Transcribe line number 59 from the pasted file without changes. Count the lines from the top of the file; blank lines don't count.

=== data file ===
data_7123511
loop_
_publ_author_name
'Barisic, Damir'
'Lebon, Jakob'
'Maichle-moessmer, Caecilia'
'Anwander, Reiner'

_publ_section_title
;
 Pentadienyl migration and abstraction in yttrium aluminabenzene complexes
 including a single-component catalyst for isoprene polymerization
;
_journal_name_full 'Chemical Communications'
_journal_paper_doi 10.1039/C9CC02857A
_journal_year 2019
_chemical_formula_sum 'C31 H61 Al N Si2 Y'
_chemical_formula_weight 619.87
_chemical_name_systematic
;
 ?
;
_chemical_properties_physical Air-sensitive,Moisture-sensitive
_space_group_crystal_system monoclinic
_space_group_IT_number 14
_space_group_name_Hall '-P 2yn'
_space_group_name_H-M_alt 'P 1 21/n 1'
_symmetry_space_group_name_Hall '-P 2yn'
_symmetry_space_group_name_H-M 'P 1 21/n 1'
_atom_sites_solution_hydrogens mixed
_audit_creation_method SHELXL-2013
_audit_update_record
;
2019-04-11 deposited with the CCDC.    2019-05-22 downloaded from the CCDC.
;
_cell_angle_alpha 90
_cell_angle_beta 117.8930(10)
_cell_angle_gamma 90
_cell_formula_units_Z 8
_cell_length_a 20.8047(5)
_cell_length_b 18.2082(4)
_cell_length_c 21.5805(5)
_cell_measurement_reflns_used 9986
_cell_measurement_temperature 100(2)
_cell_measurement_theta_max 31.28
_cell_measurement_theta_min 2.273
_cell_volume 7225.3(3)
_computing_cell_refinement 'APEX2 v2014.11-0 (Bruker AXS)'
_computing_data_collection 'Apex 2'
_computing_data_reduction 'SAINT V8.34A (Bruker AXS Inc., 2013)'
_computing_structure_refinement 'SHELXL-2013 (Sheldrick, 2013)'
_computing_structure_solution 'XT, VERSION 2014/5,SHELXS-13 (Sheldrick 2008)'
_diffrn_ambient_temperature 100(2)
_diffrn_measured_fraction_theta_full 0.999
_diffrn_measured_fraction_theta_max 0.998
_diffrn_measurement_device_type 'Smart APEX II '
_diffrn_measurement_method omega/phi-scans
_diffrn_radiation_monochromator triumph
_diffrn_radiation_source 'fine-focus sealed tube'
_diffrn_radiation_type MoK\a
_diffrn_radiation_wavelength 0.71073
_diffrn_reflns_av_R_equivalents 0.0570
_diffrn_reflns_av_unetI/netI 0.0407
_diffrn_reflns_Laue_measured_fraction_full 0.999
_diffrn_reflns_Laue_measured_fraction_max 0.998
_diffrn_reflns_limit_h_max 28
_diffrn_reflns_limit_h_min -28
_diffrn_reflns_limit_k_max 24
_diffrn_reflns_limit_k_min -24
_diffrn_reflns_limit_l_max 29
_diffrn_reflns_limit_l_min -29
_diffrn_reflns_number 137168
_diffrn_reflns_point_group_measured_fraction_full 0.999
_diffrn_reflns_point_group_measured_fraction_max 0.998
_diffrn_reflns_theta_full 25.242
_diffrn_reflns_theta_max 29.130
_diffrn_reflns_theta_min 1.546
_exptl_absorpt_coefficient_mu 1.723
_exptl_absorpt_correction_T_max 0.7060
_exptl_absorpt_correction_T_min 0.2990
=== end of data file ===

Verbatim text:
_diffrn_radiation_type MoK\a